Okanagan Nation Okay with fishery

Lower numbers of sockeye salmon isn’t a cause for worry according to a fisheries biologist with the Okanagan Nation Alliance.

Lower numbers of sockeye salmon coming upstream this year isn’t a cause for worry according to a fisheries biologist with the Okanagan Nation Alliance.

Howie Wright said they are still expecting up to 110,000 sockeye to make it over Wells Dam and into Osoyoos Lake. In 2012, some 327,000 made the journey.

“Salmon runs are cyclical, so there are different highs and lows. It’s within what we were forecasting for this year,” said Wright.

While it may not be as high as some of the recent record returns, there are enough sockeye to allow for the opening of some of the fisheries that are already underway, including the test commercial fishery and the recreational fishery, which opened Aug. 1.

“And of course there is the food fishery that is still going on for the Okanagan Nation,” said Wright.

He has noticed however, that what people are calling low numbers of spawners has changed dramatically from the 90s, when the run was in danger.

“It was as low as 5,000 with just a couple of thousand on the spawning grounds,” said Wright.

The dramatic change is the result of several factors, including the ONA’s own 12-year salmon restoration plan, now in year nine.

“It’s a combination. Culturally for the Okanagan, they’ve revived a lot of their protocols and ceremonies for the salmon,” said Wright. “We have also improved a lot on the water management side and habitat restoration,” said Wright, adding that there is also less harvesting happening in the lower river.

“They are not able to harvest large numbers of sockeye in the lower river because of conservation concerns over other stocks,” he said.

Another factor is the annual release of sockeye fry into Skaha Lake, which will be increased in the near future after a hatchery, now under construction on Penticton Indian Band lands, goes into operation.

That, said Howie, will allow them to release more fry into Skaha, which should mean larger returns, but it will also have other effects.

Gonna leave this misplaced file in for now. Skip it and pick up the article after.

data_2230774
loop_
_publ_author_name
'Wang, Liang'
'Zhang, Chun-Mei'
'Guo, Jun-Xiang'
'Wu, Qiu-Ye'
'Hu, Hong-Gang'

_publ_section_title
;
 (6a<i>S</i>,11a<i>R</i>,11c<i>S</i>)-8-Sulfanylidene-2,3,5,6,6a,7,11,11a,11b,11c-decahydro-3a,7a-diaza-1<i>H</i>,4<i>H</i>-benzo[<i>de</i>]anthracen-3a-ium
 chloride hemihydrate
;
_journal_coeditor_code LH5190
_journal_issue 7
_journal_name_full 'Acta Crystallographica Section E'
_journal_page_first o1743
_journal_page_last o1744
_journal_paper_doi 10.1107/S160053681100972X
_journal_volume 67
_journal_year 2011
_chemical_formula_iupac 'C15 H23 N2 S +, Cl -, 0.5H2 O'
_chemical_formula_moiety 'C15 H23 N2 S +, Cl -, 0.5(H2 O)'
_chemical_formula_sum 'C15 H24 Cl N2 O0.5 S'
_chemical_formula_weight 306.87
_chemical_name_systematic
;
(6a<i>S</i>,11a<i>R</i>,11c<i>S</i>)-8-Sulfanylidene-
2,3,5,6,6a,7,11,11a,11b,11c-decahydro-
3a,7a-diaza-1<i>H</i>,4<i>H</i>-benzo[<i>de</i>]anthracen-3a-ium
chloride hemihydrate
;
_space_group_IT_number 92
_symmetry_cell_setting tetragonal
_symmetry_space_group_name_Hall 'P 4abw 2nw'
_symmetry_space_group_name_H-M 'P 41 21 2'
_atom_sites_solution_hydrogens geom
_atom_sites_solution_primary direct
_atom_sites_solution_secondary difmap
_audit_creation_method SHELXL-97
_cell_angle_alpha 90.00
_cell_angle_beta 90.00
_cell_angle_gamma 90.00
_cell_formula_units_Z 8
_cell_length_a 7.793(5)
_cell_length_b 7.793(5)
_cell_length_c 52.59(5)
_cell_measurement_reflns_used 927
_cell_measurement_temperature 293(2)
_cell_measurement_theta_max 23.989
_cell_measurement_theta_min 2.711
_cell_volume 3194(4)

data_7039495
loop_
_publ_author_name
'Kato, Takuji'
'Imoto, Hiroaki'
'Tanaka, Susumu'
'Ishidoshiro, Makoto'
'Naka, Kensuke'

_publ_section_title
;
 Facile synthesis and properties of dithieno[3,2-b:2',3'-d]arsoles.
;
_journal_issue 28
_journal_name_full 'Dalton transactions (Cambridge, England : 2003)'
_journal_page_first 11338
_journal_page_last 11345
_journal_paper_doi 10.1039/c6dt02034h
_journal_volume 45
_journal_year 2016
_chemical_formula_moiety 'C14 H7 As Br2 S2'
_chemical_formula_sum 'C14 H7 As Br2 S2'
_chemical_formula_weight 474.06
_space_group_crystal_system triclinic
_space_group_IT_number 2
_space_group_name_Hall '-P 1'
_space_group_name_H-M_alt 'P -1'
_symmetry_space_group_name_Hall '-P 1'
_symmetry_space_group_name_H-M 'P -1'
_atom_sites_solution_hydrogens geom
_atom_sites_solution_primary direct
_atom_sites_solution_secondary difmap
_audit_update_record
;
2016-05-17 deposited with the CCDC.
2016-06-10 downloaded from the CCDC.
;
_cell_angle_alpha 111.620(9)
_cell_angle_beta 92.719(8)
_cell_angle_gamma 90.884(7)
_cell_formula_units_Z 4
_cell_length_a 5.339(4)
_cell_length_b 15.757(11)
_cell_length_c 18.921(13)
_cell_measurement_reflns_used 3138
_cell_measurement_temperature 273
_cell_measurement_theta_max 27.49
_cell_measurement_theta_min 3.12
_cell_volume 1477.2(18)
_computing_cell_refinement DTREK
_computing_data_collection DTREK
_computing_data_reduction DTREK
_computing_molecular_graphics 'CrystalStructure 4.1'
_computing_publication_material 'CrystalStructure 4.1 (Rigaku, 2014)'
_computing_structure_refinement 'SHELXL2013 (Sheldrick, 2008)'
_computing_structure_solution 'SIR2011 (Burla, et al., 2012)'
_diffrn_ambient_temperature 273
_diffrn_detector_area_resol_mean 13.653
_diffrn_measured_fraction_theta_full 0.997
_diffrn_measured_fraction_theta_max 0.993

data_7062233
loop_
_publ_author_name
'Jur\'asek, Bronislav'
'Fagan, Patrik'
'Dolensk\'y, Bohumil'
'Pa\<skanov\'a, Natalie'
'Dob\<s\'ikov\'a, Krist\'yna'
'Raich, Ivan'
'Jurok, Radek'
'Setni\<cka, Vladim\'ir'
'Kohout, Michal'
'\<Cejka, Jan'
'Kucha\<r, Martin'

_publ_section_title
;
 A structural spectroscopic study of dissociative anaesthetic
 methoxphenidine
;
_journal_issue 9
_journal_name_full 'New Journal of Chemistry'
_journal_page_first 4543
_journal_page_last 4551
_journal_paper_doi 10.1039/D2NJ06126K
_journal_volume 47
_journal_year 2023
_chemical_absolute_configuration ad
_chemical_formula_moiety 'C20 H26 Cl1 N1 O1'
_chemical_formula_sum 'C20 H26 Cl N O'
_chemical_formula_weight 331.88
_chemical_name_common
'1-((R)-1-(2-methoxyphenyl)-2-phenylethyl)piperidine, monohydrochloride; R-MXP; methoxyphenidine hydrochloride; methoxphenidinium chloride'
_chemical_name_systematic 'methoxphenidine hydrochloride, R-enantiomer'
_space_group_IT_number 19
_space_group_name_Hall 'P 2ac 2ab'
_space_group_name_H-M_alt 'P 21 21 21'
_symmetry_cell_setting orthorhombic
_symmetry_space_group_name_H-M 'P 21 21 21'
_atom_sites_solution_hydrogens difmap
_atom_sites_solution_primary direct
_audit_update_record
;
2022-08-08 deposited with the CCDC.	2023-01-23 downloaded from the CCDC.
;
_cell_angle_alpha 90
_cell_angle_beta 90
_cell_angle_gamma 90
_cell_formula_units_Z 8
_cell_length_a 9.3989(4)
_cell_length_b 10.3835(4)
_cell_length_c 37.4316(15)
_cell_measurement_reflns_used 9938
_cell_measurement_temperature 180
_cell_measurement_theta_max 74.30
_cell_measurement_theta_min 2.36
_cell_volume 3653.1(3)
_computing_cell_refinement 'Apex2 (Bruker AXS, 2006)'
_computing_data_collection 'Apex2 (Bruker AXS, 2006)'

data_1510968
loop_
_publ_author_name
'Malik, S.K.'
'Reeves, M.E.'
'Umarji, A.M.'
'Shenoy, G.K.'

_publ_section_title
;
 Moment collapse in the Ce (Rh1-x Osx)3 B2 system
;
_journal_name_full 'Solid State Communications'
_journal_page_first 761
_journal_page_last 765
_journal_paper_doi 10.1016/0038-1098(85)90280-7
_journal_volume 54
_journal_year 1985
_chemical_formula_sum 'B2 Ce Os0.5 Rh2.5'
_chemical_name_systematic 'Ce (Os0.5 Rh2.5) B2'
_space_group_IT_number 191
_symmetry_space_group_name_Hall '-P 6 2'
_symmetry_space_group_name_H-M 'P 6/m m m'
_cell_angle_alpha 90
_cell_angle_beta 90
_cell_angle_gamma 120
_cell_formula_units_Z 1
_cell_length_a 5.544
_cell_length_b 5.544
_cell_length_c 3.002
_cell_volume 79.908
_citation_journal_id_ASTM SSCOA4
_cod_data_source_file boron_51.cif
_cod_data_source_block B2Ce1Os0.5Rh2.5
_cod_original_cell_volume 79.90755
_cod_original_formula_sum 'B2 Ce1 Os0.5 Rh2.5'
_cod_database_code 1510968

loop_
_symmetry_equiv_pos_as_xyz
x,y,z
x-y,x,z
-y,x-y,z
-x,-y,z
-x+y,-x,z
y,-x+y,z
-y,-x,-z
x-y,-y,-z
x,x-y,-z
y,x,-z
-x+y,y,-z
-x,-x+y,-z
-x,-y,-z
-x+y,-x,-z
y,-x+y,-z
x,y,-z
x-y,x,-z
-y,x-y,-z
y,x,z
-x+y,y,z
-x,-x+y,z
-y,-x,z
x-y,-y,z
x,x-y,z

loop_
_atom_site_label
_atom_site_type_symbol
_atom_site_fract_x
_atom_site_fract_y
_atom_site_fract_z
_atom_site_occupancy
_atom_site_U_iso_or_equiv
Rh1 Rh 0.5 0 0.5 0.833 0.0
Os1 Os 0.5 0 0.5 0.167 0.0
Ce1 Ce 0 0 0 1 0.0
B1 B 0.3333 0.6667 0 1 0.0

“It will allow us to increase the hatchery reintroduction in Skaha, and we will get a better idea of the interaction with kokanee in the lake because we will be able to put more fry in there.

So far we haven’t seen any impact to the kokanee in the lake, so we will be able to push that to get a better understanding,” said Wright.

The construction of the hatchery marks a milestone for the ONA, the result of seven years of planning and negotiations, and is part of the long-term program to restore the range of sockeye in the upper Okanagan watershed, Okanagan Lake and Skaha Lake systems.

“Bringing the salmon back has been a journey and has taken a lot of hard work and this is one more step to ensure we will always have salmon,” said PIB Chief Jonathan Kruger.

Last year saw spawning sockeye making their way into Skaha Lake for the first time in many years. While a Skaha sockeye fishery is likely a way off, Wright said it is a definite possibility in the future.

“The main difference between Skaha and Osoyoos is we have an idea of how many are spawning. We are just understanding the capacity of Skaha Lake, said Wright.

“There might be those opportunities in the future. It will depend on how the program works and we are still working on the fishway there and the passage.”

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